Mar 16, 2023

FDIC Urges Banks to Reject Crypto Services

The U.S. Federal Deposit Insurance Corporation (FDIC) has reportedly requested that potential purchasers of failed U.S. banks, including Silicon Valley Bank (SVB) and Signature Bank, do not offer crypto services.

The FDIC, which is responsible for selling entire businesses of both SVB and Signature, has asked banks interested in acquiring these lenders to submit bids by March 17. Traditional lenders are being prioritized over private equity firms, according to two sources familiar with the matter. If whole company sales do not occur, offers for parts of the banks may be considered.

In addition, any buyer of Signature must agree to give up all cryptocurrency business at the bank. Signature is a major crypto-friendly bank in the United States, and is known for many partnerships in the crypto industry, such as Coinbase exchange, stablecoin issuer Paxos Trust, crypto custodian BitGo, and bankrupt crypto lender Celsius.

The news has led to U.S. Representative Tom Emmer sending a letter to the FDIC, expressing concerns that the federal government is “weaponizing” issues around the banking industry to go after crypto. He believes that these actions could lead to broader financial instability.

The New York State Department of Financial Services officially closed down and took over Signature on March 12, appointing the FDIC as the receiver. To protect depositors, the FDIC transferred all deposits and most of the assets of Signature Bank to Signature Bridge Bank, which will be operated by the FDIC as it markets the institution to potential bidders.

Former U.S. House of Representatives member Barney Frank speculated that the action was to demonstrate force over the crypto industry, being a “very strong anti-crypto message.” However, the FDIC in January said that it didn’t prohibit or discourage banking organizations from providing banking services to customers of “any specific class or type, as permitted by law or regulation.”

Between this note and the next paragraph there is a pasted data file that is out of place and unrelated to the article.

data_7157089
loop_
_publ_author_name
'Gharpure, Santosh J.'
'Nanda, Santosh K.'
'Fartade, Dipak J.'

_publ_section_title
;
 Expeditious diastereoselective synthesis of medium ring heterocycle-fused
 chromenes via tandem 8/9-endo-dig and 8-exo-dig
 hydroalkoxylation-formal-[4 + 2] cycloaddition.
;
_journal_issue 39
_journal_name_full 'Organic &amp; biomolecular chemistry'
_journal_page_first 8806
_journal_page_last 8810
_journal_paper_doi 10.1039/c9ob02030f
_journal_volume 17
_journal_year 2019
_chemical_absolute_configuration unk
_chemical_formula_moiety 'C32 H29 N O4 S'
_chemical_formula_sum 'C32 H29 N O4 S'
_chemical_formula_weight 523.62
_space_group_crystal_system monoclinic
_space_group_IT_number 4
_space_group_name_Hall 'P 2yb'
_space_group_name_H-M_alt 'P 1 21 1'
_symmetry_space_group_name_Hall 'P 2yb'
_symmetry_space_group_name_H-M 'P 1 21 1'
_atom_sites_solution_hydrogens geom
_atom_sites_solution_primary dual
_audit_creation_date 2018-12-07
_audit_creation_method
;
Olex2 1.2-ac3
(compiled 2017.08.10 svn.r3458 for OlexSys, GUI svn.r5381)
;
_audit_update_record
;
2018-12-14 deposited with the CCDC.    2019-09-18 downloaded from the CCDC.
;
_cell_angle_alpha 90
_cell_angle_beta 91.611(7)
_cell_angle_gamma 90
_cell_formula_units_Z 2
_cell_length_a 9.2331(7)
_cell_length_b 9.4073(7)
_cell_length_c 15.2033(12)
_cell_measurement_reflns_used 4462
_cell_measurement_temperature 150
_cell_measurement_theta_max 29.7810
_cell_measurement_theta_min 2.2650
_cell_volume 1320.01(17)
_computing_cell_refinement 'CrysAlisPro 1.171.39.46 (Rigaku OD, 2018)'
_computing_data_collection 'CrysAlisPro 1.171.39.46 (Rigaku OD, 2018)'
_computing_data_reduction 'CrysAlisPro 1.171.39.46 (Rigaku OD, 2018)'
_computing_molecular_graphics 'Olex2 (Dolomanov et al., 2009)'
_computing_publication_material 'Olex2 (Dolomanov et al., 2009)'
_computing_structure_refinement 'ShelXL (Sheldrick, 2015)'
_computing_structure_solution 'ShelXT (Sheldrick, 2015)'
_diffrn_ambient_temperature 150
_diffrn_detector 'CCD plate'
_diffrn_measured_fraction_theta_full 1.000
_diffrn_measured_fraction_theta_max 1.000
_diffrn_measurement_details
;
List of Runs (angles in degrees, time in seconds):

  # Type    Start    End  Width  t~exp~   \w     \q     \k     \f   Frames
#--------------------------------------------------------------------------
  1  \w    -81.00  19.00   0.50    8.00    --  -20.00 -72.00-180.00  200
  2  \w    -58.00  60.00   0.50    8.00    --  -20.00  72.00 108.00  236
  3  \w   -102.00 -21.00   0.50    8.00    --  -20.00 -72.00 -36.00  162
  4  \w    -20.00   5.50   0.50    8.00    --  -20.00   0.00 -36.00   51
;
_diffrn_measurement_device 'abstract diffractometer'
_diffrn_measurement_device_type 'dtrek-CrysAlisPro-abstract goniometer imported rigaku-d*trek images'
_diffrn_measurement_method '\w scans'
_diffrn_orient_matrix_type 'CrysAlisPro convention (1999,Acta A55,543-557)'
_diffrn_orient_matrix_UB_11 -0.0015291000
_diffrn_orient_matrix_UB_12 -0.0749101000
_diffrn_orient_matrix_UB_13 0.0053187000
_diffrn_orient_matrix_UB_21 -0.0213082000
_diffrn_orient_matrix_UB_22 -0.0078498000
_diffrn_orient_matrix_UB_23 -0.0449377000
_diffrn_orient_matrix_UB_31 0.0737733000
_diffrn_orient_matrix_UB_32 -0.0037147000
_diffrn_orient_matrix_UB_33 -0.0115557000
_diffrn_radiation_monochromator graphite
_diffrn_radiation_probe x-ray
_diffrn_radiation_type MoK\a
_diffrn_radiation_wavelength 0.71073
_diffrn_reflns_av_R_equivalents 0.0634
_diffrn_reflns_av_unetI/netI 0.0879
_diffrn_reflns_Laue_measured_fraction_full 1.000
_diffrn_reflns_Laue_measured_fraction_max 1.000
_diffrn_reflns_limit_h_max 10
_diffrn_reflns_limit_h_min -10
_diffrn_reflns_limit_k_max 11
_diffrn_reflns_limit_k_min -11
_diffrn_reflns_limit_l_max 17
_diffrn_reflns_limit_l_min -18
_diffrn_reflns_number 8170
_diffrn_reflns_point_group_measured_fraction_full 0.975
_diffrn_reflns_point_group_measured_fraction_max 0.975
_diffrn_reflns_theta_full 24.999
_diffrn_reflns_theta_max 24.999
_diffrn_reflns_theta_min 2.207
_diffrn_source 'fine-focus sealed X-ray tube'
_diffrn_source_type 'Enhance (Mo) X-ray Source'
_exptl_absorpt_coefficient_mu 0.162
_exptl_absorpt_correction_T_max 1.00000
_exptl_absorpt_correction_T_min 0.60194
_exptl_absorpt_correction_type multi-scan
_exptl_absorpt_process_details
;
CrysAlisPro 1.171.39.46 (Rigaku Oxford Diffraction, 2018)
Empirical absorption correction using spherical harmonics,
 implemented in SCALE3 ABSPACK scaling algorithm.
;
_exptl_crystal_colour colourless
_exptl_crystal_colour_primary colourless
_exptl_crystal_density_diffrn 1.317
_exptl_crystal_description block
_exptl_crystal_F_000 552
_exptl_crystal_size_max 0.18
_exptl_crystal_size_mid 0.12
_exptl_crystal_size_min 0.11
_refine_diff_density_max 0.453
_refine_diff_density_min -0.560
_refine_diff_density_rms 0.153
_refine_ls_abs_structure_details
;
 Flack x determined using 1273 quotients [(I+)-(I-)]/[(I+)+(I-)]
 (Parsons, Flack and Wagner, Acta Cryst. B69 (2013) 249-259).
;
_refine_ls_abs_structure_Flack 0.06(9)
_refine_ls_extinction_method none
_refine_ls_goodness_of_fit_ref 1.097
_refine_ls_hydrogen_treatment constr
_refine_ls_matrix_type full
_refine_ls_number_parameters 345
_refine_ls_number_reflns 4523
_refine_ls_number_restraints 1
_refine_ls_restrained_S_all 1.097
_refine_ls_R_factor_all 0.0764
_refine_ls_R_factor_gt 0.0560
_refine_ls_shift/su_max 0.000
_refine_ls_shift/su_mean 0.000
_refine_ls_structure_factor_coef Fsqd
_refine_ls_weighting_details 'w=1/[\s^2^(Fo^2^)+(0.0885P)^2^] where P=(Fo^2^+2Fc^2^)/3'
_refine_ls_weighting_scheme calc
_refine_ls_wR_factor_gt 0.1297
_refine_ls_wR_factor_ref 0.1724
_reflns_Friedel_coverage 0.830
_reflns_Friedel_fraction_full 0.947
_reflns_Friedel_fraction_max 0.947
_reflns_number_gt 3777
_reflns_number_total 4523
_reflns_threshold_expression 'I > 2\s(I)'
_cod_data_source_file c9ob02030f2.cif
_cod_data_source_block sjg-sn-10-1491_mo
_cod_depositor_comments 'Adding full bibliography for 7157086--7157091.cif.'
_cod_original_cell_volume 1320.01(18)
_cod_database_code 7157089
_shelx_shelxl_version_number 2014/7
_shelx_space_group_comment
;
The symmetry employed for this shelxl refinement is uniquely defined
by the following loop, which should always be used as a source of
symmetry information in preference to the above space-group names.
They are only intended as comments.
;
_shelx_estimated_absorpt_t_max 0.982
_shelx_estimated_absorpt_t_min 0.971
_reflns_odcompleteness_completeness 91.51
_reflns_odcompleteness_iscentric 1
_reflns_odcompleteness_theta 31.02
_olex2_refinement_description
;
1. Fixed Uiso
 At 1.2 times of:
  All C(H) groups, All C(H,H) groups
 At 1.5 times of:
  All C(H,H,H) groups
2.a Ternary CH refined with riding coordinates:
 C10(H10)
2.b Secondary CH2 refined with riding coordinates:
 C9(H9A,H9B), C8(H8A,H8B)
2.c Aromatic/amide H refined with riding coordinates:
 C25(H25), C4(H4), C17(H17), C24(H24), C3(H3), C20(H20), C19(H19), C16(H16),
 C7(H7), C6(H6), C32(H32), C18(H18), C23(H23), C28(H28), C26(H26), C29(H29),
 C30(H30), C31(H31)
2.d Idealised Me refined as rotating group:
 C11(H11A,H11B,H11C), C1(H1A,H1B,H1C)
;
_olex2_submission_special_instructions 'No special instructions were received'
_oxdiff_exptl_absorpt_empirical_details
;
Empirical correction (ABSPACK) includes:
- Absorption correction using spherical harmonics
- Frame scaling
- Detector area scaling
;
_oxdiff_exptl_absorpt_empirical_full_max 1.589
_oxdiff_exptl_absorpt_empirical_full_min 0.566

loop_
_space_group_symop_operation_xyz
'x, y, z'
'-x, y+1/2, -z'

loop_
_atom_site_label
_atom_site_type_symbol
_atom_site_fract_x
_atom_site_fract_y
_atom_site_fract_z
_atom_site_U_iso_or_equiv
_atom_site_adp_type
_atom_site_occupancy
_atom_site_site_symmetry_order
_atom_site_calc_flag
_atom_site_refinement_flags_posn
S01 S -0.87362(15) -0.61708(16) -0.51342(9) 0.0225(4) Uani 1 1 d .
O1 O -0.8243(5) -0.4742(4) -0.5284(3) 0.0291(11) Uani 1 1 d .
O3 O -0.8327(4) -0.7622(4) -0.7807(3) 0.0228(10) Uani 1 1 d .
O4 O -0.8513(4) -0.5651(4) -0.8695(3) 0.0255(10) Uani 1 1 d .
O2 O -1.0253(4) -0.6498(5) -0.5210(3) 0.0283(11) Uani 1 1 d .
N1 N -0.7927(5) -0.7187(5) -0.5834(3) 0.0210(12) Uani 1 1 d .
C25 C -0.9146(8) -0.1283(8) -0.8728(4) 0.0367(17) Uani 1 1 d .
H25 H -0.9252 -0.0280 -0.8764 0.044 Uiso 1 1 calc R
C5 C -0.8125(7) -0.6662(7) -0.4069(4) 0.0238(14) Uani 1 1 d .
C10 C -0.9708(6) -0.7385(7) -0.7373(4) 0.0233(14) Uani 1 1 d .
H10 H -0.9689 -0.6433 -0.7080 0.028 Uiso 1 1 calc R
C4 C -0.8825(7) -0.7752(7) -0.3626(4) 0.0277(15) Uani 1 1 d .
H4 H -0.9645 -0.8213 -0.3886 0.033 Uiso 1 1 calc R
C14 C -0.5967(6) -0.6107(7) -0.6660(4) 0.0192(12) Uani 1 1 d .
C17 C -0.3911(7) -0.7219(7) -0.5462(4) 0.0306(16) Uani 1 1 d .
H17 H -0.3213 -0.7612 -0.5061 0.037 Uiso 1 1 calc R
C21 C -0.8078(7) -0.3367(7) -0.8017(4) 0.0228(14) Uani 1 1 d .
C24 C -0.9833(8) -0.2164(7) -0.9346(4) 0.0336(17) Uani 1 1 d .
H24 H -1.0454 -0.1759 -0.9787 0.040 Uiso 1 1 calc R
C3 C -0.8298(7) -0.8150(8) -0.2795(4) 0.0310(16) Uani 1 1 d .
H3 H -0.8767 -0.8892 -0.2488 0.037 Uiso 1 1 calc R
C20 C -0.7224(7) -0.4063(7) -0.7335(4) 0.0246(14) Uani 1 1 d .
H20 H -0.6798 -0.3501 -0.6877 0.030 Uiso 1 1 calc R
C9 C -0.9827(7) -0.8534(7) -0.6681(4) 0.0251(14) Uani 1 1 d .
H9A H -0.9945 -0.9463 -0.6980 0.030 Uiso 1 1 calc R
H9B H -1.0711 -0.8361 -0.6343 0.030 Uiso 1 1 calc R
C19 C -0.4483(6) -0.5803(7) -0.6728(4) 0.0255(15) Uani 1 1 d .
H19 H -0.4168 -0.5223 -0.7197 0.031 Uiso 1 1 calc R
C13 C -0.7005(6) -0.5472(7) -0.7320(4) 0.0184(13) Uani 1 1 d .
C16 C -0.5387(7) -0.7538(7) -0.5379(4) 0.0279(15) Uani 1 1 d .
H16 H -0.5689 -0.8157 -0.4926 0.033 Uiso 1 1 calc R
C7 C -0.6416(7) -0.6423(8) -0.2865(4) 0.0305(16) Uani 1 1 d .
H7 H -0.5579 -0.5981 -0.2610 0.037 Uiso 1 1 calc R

Signature Bank has also been accused of fraud and money laundering. Its CEO Joseph DePaolo and chief financial officer Stephen Wyremski allegedly falsely claimed the bank was “financially strong” just three days before it was shut down.

The FDIC’s request to potential rescuers of U.S. banks not to support any crypto services has sparked debate in the web3 space. The news has also raised questions about the future of NFTs and crypto marketing.

NFTs have grown in popularity in recent months, with many companies using them to promote their products and services. NFT marketing is a great way to engage with customers, but it may become difficult to do so if banks are not allowed to offer crypto services.

Twitter NFT marketing is also becoming increasingly popular, with many companies using it to promote their NFTs. The news could make it difficult for companies to use Twitter to promote their NFTs, as the platform is heavily reliant on banks for payments.

NFT marketing agencies and web3 agencies may also find it difficult to do business if banks are not allowed to offer crypto services. Selling NFTs could become difficult as well, as banks are used to process payments.

The news has certainly caused a stir in the web3 space, and it remains to be seen how this will affect the crypto and NFT industry.

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